There will be a noon-hour webinar on greater sage-grouse and grassland songbirds on May 11 as part of the Native Prairie Speaker Series. 

Nature Regina is hosting an online Get Outside Kids’ Club from 1:30-2:30 pm, May 12. 

Learn how you can create a nature refuge in your own backyard in Gardening with Native Plants, a digital NatureCity Conversation from 7-9 pm, May 12. 

The annual RCE Saskatchewan Education for Sustainable Development Recognition event will be held online from 9 am-noon, May 12. 

The Wildlife Rescue Society of Saskatchewan is holding a virtual annual general meeting at 2 pm, May 16. 

Saskatoon Nature Society Field Trips 
Saskatoon Young Naturalists 
May 26-July – Mary Houston Bluebird Trail 
July 14, 1 pm – Mid-week Butterflies 
Aug. 11, 1 pm – Mid-week Butterflies 
Space is limited; register early to avoid disappointment. 

Golden Eagles 
May 6, 8 am – Waterfowl at Porter Lake 
May 13, 8 am – Clavet Area Birding 
Retirees and partners who are interested in birds and the natural world are invited to participate

Other Saskatoon Nature Society Field Trips 
May 8, 2:30-3:30 pm, Waterfowl Viewing on the River 
May 9, 7-8 am – MVA Trail Birding 
May 15, 1:30-4:30 pm – Birding Trip to Proctor Lake 
Field trips are currently for members only, so sign up now. Advance registration is required. 

Local News 
Humboldt Lake cannot support fish as it “has a phosphate concentration that is 6 to 10 times higher than what is considered to be a healthy lake” due to treated wastewater and agriculture and industry. 

La Ronge Library is now sharing seeds as well as books

Environmental Racism 
Urban inequality affects wildlife as well as people. “To Schell, the solution is to design cities that work for all people and animals. Coyotes may not be the most welcome neighbors, but Schell says they maintain balance in our ecosystems. Carving out green spaces for both humans and wildlife to enjoy can foster the biodiversity we need to draw down carbon, cool our cities, and keep our air and water clean.” 

Many racialized and low-income communities have borne the brunt of polluting industries and other environmental hazards. Federal Bill C-230 is an important first step in addressing who is affected the most by climate change and its impacts.
 
Magpie

The Future of Coal 
Shutting down Germany’s lignite coal mines requires citizen engagement – both miners and climate activists. 

The steel industry, reliant on coal for centuries, is looking at alternatives. A University of Calgary professor believes “the expansion of metallurgical-coal mining in Alberta is an example of the province ‘chasing the next thing that’s going to die.’” 

Urban Biodiversity 
Dutch citizens are working hard to protect bees – and so far it’s working. Check out their bee hotels, bee-friendly roof-garden bus stops, and honey highway

An international roundtable shares ideas for increasing urban biodiversity – from mandating the using of native plants in public landscapes to a manual on conserving biodiversity in urban subdivisions, developing a shared vision among public and private stakeholders, and celebrating Green Capitals of Biodiversity. 

Check out EcoFriendly Sask’s Nature Companion, a free nature app for Canada’s four western provinces 


EcoFriendly Sask supports Saskatchewan environmental initiatives through an online publication, an events calendar, small grants, and the Nature Companion website/app. You can follow EcoFriendly Sask by liking us on Facebook, following us on Twitter, or by email (top right corner).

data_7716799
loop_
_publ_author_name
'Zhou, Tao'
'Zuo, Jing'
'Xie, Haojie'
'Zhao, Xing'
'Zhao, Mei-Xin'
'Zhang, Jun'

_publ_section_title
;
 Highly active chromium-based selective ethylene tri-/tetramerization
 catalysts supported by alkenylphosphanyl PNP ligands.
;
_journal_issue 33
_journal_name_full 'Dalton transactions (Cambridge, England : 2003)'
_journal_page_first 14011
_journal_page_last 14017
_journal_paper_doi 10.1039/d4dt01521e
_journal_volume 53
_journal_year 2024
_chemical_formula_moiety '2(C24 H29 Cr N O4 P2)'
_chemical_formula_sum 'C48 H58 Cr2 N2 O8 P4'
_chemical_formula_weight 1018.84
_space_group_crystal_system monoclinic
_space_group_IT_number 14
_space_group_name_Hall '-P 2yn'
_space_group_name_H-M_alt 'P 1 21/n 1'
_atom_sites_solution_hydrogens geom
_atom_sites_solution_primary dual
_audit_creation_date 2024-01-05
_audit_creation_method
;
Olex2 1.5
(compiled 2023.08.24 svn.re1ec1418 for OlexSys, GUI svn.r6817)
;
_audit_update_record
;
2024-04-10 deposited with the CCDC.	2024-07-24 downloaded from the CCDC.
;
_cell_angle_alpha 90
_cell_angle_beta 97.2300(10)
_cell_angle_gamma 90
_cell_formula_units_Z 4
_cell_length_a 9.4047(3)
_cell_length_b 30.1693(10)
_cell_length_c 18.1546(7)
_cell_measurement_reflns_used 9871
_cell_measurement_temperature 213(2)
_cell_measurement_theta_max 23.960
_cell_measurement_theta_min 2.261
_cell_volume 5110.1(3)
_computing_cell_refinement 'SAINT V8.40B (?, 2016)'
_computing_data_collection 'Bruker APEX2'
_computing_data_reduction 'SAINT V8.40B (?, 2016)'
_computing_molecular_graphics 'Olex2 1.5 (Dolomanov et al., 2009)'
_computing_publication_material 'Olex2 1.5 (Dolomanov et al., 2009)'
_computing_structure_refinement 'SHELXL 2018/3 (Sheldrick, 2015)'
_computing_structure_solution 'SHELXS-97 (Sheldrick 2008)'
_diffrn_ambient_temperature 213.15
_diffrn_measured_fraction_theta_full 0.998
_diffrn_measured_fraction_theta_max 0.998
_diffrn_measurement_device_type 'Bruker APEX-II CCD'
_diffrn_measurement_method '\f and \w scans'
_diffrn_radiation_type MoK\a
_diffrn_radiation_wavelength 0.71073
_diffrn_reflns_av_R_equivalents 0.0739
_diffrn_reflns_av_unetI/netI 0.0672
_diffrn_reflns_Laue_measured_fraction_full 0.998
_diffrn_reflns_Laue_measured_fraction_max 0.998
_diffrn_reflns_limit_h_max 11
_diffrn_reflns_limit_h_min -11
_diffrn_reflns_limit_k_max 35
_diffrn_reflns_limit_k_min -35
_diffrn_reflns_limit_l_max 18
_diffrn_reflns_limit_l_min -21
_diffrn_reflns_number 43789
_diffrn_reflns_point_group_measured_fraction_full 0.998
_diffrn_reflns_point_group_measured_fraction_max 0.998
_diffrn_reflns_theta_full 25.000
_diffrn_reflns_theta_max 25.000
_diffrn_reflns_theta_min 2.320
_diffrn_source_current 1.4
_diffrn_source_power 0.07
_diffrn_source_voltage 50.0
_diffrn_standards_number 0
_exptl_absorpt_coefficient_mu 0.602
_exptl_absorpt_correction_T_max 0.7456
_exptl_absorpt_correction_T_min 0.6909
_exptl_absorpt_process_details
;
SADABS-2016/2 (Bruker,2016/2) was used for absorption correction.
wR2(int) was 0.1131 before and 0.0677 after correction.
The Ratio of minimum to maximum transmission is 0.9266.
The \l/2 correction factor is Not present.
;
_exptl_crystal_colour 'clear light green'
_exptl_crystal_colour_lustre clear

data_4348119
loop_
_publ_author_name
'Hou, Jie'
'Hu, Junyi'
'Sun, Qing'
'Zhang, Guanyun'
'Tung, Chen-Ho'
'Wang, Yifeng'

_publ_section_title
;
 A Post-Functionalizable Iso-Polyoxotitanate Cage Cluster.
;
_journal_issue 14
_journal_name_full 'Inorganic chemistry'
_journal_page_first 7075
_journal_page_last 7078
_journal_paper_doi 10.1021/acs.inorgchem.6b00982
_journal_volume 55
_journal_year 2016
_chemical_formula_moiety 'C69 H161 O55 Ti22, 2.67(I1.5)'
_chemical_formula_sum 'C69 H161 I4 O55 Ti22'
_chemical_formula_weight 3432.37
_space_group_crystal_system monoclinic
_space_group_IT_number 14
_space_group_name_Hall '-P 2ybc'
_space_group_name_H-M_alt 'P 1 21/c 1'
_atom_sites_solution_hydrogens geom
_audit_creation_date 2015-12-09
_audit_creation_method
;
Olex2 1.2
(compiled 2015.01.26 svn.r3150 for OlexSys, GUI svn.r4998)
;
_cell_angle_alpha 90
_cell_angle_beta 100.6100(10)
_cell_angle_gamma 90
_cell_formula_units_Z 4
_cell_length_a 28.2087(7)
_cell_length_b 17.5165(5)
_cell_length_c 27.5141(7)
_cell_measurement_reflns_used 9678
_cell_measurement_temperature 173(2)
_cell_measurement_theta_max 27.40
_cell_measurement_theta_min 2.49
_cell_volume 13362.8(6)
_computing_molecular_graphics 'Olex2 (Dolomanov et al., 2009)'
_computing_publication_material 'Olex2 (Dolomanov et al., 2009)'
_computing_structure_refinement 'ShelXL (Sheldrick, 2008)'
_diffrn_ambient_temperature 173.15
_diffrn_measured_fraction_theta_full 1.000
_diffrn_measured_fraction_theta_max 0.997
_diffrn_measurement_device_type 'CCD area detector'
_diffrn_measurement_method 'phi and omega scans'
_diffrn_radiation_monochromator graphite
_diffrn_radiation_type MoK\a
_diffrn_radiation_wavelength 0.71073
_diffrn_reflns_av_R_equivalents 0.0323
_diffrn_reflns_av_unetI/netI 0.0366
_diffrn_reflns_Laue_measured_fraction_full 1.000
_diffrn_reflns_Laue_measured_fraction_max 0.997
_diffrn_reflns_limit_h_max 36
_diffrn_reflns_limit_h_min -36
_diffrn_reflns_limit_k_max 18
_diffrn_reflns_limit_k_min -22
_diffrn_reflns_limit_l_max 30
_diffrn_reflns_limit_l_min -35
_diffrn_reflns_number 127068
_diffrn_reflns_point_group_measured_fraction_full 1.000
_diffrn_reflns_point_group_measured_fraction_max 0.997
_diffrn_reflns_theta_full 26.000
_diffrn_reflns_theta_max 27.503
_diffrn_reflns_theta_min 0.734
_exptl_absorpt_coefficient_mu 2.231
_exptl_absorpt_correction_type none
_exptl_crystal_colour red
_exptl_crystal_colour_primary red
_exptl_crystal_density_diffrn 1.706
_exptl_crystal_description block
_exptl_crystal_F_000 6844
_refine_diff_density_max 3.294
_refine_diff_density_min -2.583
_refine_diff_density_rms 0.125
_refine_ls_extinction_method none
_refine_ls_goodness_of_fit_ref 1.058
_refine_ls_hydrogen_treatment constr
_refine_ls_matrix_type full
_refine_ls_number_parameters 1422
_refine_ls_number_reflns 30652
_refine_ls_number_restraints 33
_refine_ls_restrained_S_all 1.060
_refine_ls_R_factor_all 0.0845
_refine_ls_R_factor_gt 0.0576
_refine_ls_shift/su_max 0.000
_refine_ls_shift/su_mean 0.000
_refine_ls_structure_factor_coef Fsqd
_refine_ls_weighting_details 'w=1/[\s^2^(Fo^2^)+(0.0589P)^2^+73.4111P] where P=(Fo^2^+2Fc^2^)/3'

Sunday, 2 May 2021

Eagles of Western Canada

Bald eagle

It’s always a treat to see a bird of prey. We’re eager to introduce you to the ones you’re most likely to see in Western Canada. We've already looked at falcons and hawks. Last but certainly not least, the eagles. 

Eagles are large, powerful birds. Two species can be found in North America – the bald eagle and the golden eagle. 

Bald Eagle 
Bald eagles live in forested areas near coasts, rivers, and large lakes. They eat mainly fish, so you’re most likely to spot one in areas where fish are plentiful (near a fish processing plant, a dam, or a spawning run). You may also spot one of their enormous stick nests in large trees near the water. 

Size, colour, and shape are useful clues when identifying a bald eagle. They are one of the largest birds in North America with a heavy body, a large head, and a hooked yellow beak. You can often spot their white head and tail which stand out against their chocolate-brown body and wings. Their wings are very large and are flat as a board when they fly. Young birds take 5 years to develop their adult colouring. Until then, they have mottled white on brown markings and their head isn't white. 

Did you know? Bald eagles can reach speeds of up to 100 mph when diving or 40 mph when cruising. Young birds are nomads, exploring vast territories and flying hundreds of miles per day.
 
bald eagle

Golden Eagle 
Look for golden eagles in open areas near mountains, hills, and cliffs in British Columbia and Alberta. They usually nest on cliffs but may nest in trees or tall human-made structures. They hunt mostly small animals (rabbits, hares, ground squirrels, prairie dogs). 

Golden eagles soar or glide with wings lifted in a slight V and wingtip feathers spread out like fingers. The adults are dark brown with golden-brown feathers on the back of their head and neck. Their heads are smaller than those of bald eagles. The young have white patches under their wings and at the base of the tail. 

Did you know? The golden eagle's territorial/courtship display is known as sky dancing and consists of a series of steep dives and upward swoops. 


Nature Companion 
You’ll find lots more information about birds on EcoFriendly Sask’s Nature Companion, an entry-level nature app for Canada’s four western provinces. 


See Also 

EcoFriendly Sask supports Saskatchewan environmental initiatives through an online publication, an events calendar, small grants, and the Nature Companion website/app. You can follow EcoFriendly Sask by liking us on Facebook, following us on Twitter, or by email (top right corner).